165. Verbena halei
  166. Vitis mustangensis
  167. Weissia controversa
  168. Zanthoxylum clava-herculis
  169. Zeltnera texensis

See the images below for more detailed info on substrate and topography of the site:

My observation data-points for plants at the site pulled from iNat, 655 points of 162 species over a 5 month period. From my first visit of the site on May 11th, 2020 to October 12, 2020, my most recent. Some species not uploaded to iNat but present at the site are in the species list.

Overview of the site topography, 1m intervals at 20 levels.

Overview of the site topography, 1m intervals at 50 levels.

The highest area of the site, a low hill, 1m intervals at 20 levels.

A small depression, 1m intervals at 20 levels.

Soil sections per USGS.

46- Images of the surface layer within section 46 of the soil map after removing a clump of Panicum coloratum. Justin fine sandy loam, 1-3 percent slopes. Well-drained, medium runoff with a moderately slow permeability and easy root penetration. Slightly acid surface to mildly alkaline around 33-80 inches down. This section stretches across the site from Prosopis savanna into open clearing with a diversity of grasses (Schizachyrium scoparium dominating) and to the east into Diospyros woodland.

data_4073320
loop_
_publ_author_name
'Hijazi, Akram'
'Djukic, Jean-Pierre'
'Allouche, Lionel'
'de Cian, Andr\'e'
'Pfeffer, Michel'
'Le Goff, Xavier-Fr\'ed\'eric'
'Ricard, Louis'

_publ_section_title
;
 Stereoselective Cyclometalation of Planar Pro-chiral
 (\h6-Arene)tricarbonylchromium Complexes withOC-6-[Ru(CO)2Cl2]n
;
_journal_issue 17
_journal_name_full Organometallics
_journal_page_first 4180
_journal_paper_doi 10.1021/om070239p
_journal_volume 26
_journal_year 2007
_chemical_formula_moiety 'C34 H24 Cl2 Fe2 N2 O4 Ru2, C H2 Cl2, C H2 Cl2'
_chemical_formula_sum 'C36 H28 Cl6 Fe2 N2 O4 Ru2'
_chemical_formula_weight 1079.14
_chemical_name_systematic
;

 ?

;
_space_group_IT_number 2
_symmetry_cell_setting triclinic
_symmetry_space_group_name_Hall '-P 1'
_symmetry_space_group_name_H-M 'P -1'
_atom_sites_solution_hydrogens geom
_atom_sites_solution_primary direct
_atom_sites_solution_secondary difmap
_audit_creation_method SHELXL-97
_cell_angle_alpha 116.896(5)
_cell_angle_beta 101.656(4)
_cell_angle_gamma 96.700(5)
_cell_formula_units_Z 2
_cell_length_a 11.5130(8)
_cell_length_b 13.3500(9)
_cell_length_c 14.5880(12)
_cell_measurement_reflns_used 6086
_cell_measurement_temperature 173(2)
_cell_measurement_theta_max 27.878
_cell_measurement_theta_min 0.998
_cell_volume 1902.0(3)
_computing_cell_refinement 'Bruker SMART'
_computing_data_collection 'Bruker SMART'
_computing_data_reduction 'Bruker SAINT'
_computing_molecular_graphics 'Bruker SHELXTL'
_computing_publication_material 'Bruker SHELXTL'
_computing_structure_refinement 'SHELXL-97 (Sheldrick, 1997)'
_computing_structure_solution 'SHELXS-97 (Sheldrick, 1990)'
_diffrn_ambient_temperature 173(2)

Open grassland within section 46.

60- The landscape within section 60, Navo clay loam, 1-3 percent slopes. A slightly acid surface becoming moderately alkaline around 72-80 inches deep. Well draining with slow permeability, deep root zone, and medium runoff. This section stretches across the site from west to east but is part of open grassland and savanna throughout, with Schizachyrium scoparium, Juniperus virginiana, Iva angustifolia, and Prosopis glandulosa dominating.

Iva angustifolia covering the surface of the soil in September within section 60.

84- The landscape within section 84, Wilson clay loam, 1-3 percent slopes. Slightly acid surface layer to moderately alkaline around 43-52 inches deep. Poorly drained, with slow runoff and permeability. One of the more diverse areas of the site, with runoff coming from low slopes to the north and south, allowing for a high amount of available moisture. This soil section at the site follows a stream for most of its length before the stream halts to small depressions in the lower pocket of 46. After the stream, the rest of the area within 84 is open grassland with Rubus pascuus canes arching over much of the area, as well as plenty of Gaillardia aestivalis, Passiflora incarnata, and Heterotheca latifolia.

Savanna within section 84.

11- Image from Google Earth of the landscape within section 11 on the soil map, Birome fine sandy loam, 1-3 percent slopes. Well-drained, rapid-runoff soil with a relatively limited root zone. Neutral at the surface becoming strongly acidic around 60 inches deep. The foreground is mowed somewhat haphazardly, but the tree line in the background of mostly Juniperus virginiana is home to Chenopodium pallescens.

Section 11 profile from the USDA Denton Co. soil survey.

Publicado el enero 11, 2021 08:40 MAÑANA por aidancampos aidancampos | 18 comentarios | Deja un comentario